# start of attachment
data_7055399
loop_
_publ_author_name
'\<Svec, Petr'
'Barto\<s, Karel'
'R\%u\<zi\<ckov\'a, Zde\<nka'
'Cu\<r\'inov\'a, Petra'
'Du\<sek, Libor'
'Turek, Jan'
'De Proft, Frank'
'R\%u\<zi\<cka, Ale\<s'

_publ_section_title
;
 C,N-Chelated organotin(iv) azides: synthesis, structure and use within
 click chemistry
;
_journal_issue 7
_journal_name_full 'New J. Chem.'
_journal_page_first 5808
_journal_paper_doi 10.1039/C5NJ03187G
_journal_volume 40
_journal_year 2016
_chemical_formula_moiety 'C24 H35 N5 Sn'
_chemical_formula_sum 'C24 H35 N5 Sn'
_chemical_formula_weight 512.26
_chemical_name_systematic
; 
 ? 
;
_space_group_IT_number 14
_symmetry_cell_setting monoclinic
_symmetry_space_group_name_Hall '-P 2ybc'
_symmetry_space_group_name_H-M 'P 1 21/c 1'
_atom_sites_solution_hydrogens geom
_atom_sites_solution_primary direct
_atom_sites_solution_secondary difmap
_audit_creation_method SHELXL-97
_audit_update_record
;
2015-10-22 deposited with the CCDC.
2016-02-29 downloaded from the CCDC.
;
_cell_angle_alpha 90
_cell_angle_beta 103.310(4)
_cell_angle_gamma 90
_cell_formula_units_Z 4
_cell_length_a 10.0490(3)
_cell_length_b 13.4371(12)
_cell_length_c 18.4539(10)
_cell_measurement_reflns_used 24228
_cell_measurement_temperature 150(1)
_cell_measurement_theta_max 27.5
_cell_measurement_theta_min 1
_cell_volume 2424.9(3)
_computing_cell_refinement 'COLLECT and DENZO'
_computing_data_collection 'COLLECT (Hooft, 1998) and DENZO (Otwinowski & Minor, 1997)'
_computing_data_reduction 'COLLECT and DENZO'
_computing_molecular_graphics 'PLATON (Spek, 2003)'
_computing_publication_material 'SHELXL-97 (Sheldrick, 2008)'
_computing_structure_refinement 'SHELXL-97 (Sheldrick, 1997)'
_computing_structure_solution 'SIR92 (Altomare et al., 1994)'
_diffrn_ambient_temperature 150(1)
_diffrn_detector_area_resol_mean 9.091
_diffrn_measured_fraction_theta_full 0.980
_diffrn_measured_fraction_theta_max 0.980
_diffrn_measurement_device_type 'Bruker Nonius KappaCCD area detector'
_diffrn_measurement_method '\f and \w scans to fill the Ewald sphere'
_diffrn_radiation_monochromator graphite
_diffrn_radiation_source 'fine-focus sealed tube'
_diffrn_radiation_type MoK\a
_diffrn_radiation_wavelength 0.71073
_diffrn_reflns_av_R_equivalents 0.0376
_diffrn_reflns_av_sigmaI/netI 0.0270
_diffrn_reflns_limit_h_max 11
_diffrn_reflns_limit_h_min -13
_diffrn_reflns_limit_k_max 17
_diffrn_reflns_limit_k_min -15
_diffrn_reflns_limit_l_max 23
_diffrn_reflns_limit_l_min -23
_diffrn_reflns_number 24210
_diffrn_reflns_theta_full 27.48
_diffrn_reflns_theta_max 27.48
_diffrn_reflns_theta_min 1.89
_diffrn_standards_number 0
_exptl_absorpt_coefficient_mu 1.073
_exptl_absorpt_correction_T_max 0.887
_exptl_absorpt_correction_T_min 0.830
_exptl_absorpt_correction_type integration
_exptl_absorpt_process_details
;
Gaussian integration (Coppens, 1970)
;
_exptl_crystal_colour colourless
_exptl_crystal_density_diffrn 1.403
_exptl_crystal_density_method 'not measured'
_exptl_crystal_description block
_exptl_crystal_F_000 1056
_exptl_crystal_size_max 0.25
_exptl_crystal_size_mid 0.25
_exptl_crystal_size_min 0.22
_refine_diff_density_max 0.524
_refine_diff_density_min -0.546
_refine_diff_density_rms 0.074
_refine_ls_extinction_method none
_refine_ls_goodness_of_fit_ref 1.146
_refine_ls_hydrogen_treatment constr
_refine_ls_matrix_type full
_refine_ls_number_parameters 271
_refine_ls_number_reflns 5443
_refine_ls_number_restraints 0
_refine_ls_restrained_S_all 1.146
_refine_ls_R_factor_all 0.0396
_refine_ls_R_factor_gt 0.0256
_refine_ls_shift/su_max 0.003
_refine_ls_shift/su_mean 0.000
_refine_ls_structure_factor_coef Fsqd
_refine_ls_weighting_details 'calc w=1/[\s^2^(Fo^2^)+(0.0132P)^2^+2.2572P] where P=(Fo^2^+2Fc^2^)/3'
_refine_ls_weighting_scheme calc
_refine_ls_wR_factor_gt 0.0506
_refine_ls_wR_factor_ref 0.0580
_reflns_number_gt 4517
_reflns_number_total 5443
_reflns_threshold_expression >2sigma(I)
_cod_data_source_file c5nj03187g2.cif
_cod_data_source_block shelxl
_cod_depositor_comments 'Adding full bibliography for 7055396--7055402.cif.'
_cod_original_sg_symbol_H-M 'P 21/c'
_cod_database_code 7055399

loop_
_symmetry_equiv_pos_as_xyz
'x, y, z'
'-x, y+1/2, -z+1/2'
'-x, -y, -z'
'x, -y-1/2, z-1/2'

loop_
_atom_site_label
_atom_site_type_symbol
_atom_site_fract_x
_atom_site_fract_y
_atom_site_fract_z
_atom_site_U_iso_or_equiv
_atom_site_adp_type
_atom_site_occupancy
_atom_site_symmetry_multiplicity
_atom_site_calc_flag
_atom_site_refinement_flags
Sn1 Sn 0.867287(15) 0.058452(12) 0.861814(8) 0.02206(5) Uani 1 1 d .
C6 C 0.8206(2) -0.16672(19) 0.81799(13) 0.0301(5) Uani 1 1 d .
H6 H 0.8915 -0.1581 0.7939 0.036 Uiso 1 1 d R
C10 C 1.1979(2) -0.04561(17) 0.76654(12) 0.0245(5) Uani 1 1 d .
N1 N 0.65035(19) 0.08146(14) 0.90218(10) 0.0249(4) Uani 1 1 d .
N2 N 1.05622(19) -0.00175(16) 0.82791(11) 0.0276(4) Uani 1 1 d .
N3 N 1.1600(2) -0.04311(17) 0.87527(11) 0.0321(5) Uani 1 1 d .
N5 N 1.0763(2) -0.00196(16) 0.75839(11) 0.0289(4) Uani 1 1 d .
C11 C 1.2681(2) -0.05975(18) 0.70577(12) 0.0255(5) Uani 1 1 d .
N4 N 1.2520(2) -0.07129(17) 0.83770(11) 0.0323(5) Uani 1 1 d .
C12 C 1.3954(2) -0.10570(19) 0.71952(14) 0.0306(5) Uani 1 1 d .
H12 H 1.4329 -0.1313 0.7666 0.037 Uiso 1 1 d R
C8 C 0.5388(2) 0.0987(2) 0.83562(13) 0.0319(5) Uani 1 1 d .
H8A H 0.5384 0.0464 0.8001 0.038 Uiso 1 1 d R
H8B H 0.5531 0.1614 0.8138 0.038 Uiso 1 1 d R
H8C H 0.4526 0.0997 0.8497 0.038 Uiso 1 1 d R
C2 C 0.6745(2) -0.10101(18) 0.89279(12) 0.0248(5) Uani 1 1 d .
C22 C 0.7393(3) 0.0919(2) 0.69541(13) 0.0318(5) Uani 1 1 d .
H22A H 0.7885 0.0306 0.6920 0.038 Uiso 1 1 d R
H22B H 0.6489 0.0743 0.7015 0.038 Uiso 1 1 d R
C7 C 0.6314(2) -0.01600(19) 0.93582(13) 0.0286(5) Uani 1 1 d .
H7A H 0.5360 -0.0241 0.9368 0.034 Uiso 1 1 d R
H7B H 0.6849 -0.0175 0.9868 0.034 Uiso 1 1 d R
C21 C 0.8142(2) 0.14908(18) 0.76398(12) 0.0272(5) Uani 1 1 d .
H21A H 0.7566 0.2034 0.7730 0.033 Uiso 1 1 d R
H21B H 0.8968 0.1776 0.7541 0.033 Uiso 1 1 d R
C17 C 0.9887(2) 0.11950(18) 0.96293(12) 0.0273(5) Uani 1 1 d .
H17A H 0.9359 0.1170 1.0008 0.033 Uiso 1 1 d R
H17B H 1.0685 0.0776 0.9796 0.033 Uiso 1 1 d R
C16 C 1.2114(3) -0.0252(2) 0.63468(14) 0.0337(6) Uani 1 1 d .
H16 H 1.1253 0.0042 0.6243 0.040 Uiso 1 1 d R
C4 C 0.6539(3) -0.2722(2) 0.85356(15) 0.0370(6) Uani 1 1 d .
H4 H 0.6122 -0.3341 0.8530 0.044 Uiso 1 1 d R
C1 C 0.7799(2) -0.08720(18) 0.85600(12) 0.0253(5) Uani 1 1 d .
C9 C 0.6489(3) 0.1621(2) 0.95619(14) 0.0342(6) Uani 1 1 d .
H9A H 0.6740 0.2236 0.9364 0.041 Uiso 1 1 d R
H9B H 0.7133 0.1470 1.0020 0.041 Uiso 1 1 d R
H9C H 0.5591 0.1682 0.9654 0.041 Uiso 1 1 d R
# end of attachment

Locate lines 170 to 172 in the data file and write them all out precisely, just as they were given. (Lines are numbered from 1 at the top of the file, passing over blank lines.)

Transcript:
C21 C 0.8142(2) 0.14908(18) 0.76398(12) 0.0272(5) Uani 1 1 d .
H21A H 0.7566 0.2034 0.7730 0.033 Uiso 1 1 d R
H21B H 0.8968 0.1776 0.7541 0.033 Uiso 1 1 d R